A Fish, a Beach & a Lazy Afternoon in Mexico

One afternoon my wife and our (at the time) young son were strolling down a wide, deserted beach along a malecón in Mazatlán, Mexico. It was around lunchtime, and the tall spires of the Pacifico Brewery in the distance were inspiring an almost religious-like thirst.

Su amigo, on the beach in Mazatlán

As fortune would have it, a gentleman came running from one of the dilapidated fish joins lining the malecón down the beach after us, promising delicious food and cold beer. A fisherman had just come in, he said, with a particular fish they rarely ever had — one of the best in all of Mexico! However skeptical we may have been about the story, we were ready for the pitch, so we followed him back up to the empty plastic tables and chairs and Tecaté umbrellas awaiting us away from the water.

“Do you want the fish cooked in the kitchen? Or over the coals, which will take a little longer but I highly recommend.”

Over the coals, of course. How much longer could “a little longer” be, after all?? An elderly gent emerged from the back kitchen and began the process of setting up the grill — a task he took to with the pace and mindfulness of a Buddhist monk. We were on Mexican time.

We enjoy spending long hours in pubs, tavernas, bars and cantinas, usually getting to know the help. Once in Kusadasi, Turkey, we became fast friends with our two waiters who were both named Mehmet. As it turned out, our Mazatlán beach waiter had a very interesting history.  And over the course of our very long afternoon there, we got to hear it all — including being born in the U.S. and living in various areas of Los Angeles near where we were at the same time.

Somewhere around beer #3, hour 2, the fire was ready. Fortunately our waiter had brought out a basket of packaged tostada shells, a bottle of hot sauce and more stories to keep us busy in the meantime. An ancient leathery Mexican beach vendor came along with beach toys, $1 for a plastic pail and some shovels which kept Flynn busy. And then the mariachi arrived, and we gladly paid mas dolares for such favorites as “Sabor a Mi” and “Volver, Volver.”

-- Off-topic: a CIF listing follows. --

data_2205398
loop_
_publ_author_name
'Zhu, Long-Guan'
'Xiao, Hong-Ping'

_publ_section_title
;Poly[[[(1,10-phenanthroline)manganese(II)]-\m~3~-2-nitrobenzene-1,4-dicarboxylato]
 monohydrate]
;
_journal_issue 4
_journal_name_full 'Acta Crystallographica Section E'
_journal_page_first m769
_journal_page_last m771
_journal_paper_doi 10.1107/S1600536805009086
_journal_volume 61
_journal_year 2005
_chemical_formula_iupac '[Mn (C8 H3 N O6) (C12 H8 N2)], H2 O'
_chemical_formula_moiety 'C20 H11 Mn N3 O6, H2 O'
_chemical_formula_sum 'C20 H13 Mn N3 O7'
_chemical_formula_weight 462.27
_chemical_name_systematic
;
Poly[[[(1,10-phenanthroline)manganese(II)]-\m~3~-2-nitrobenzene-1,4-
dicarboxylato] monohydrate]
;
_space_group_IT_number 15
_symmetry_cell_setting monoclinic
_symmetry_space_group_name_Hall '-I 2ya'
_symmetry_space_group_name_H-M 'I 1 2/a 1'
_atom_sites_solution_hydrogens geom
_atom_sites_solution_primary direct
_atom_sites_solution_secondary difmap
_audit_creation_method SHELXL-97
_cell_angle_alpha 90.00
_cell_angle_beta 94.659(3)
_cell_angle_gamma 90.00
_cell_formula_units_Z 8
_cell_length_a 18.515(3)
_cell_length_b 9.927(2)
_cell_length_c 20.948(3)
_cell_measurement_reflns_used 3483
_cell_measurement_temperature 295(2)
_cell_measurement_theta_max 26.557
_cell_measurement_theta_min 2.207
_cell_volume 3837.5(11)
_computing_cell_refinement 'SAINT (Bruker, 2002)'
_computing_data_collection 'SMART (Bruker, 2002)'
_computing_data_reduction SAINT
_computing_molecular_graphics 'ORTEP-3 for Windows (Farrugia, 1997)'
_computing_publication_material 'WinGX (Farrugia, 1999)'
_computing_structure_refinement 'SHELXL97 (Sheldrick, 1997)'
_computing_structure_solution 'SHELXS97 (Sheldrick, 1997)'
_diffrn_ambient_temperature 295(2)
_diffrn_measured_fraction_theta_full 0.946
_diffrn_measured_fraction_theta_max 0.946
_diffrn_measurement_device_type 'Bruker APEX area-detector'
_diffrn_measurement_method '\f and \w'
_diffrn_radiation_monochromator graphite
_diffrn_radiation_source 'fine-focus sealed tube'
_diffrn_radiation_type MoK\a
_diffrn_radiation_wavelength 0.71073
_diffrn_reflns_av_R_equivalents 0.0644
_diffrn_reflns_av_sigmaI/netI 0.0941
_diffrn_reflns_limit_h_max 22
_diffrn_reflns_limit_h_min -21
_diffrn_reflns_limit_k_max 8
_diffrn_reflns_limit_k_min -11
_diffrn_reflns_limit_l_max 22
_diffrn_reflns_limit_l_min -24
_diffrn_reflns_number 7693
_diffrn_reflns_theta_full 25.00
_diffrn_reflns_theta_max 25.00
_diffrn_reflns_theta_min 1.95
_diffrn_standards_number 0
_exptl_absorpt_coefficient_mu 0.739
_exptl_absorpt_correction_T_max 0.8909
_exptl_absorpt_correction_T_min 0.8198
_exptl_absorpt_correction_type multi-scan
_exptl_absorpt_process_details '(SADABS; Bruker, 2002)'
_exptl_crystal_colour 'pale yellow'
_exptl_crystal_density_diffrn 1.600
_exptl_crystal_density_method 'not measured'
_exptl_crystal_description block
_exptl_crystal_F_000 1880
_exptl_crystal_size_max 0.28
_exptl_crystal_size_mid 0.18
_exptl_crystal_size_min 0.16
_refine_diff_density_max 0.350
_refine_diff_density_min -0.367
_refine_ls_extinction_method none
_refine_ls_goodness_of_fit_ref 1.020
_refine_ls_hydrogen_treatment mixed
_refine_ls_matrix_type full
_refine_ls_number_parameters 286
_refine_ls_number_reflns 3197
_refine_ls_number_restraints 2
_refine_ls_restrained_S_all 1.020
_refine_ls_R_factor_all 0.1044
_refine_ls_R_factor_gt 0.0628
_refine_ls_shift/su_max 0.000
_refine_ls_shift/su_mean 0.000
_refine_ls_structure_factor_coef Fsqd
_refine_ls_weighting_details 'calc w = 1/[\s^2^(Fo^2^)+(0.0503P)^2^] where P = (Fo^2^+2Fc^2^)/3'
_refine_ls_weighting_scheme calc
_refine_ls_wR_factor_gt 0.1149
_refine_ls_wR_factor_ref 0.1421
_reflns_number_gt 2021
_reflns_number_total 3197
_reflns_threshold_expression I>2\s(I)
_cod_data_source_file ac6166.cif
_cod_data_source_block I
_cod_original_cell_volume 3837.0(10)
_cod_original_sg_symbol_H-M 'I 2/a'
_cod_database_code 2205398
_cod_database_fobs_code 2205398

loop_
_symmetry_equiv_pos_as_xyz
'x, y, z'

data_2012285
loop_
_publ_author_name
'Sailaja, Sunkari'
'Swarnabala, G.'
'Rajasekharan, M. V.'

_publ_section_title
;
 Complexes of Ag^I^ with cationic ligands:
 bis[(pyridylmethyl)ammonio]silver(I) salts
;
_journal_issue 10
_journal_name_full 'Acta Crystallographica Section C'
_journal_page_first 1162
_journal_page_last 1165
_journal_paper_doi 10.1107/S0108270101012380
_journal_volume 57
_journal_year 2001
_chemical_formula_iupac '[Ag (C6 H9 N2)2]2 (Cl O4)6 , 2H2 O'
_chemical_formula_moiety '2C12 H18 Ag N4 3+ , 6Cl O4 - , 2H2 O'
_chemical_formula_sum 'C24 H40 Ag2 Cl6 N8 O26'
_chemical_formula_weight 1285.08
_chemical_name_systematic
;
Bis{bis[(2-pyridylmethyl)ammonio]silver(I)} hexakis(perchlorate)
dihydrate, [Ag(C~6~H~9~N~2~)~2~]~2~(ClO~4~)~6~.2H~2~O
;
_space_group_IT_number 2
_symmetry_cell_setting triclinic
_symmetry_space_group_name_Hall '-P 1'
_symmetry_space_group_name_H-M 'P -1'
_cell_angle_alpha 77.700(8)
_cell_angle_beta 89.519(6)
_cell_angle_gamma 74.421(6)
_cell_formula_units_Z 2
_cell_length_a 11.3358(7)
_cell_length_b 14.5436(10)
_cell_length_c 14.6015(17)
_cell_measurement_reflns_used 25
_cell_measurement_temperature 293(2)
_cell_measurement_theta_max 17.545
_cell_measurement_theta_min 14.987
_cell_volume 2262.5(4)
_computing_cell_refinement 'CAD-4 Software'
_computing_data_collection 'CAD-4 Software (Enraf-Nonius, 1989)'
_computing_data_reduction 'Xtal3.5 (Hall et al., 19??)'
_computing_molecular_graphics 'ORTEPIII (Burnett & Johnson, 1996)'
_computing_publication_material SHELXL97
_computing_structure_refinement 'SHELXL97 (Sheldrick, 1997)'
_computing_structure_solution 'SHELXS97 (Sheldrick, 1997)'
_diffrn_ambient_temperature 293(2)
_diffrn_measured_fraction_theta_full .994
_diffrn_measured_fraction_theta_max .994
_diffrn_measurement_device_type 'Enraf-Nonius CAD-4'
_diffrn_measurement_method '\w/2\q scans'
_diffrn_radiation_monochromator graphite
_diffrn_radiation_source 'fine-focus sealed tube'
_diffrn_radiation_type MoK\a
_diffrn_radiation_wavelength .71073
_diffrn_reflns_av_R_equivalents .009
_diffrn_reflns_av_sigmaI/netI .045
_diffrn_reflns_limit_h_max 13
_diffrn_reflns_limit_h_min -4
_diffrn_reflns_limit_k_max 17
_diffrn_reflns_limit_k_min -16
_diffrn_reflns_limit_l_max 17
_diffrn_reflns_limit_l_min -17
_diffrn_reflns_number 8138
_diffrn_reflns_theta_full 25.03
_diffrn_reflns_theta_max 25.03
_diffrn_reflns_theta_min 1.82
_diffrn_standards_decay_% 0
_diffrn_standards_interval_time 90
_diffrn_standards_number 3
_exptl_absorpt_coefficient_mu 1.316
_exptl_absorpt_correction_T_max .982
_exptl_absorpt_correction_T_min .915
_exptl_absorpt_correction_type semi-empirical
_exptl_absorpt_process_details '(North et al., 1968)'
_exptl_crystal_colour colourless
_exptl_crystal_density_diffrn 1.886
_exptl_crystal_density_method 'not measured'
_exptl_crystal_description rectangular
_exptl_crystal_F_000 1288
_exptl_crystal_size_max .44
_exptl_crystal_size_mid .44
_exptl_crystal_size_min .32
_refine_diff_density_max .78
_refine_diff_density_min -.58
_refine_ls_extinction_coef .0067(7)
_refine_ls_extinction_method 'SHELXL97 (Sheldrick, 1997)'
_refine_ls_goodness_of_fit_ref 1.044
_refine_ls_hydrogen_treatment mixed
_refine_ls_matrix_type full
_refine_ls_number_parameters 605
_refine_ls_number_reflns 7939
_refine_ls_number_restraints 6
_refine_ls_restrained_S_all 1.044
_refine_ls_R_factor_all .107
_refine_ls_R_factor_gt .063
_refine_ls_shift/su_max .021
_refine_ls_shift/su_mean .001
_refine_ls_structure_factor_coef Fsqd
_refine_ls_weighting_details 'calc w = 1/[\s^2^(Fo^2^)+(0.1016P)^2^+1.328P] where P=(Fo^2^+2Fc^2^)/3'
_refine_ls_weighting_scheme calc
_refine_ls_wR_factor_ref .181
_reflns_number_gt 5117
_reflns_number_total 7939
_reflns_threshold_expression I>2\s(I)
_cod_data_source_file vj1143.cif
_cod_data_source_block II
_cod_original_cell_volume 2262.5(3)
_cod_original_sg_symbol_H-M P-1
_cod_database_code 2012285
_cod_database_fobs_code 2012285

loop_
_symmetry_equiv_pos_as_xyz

Our fish, which was admittedly beautiful, quite large and extraordinarily fresh, hit the grill with a sizzle. And finally, but another 30 minutes later, with fresh Pacificos, corn tortillas, lime and salsa, the fish would arrive at the table — well worth the wait. And we would dine like conquistadors.

Being serenaded, hour 3

What has got me thinking about all of this, several years after the fact? An impending vacation to Mexico, for one thing — when I am staying seaside south of the border, it is the rare terrestrial meat that crosses my lips. For this is a place of superb fish, some of the best shrimp on earth, briny crab cocktails and crunchy snapper tacos. And discovering a beautiful whole snapper at the Japanese market recently, I recreated our Mazatlán beach experience on the deck at home — complete with Pacificos, margaritas and mariachi. I thought you might want to do the same some warm evening in the waning days of a lazy summer. Like the commercial says, the sea is calling…

*   *   *

Mazatlán grilled fresh fish
serves 4

1 large fish, 2-3 lbs., very fresh, cleaned and scaled — skin and head left on
8-12 corn tortillas, brushed lightly with vegetable oil
2 avocados, pitted and sliced
1 yellow onion, chopped
1/2 cup chopped cilantro
1 cup salsa of your choice
4 limes, quartered

Toss together the chopped onion and chopped cilantro until well integrated.

With a sharp knife, make 4 to 5 slits crosswise on your fish, from backbone to belly, about 1/4 inch deep. Repeat on second side.

Heat your grill to high and brush with vegetable oil. Place fish in a fish grilling basket or directly on the grill. Cook for 3 to 4 minutes, turn over and repeat.

Remove fish from grill and place on a large oval platter. Sprinkle lightly with flaky sea salt, and surround with wedges of lime. Place tortillas on grill and heat for about 30 seconds per side. Stack and wrap with a clean cotton dishtowel.

Serve fish on the platter with a large spoon or spatula, tortillas, lime wedges, salsa, avocado and chopped onion and cilantro, allowing each guest pull meat from the fish and make their own tacos.

*Drink suggestions: Pacifico or other Mexican beer with limes, margaritas on the rocks or a chilled dry white wine such as sauvignon blanc.

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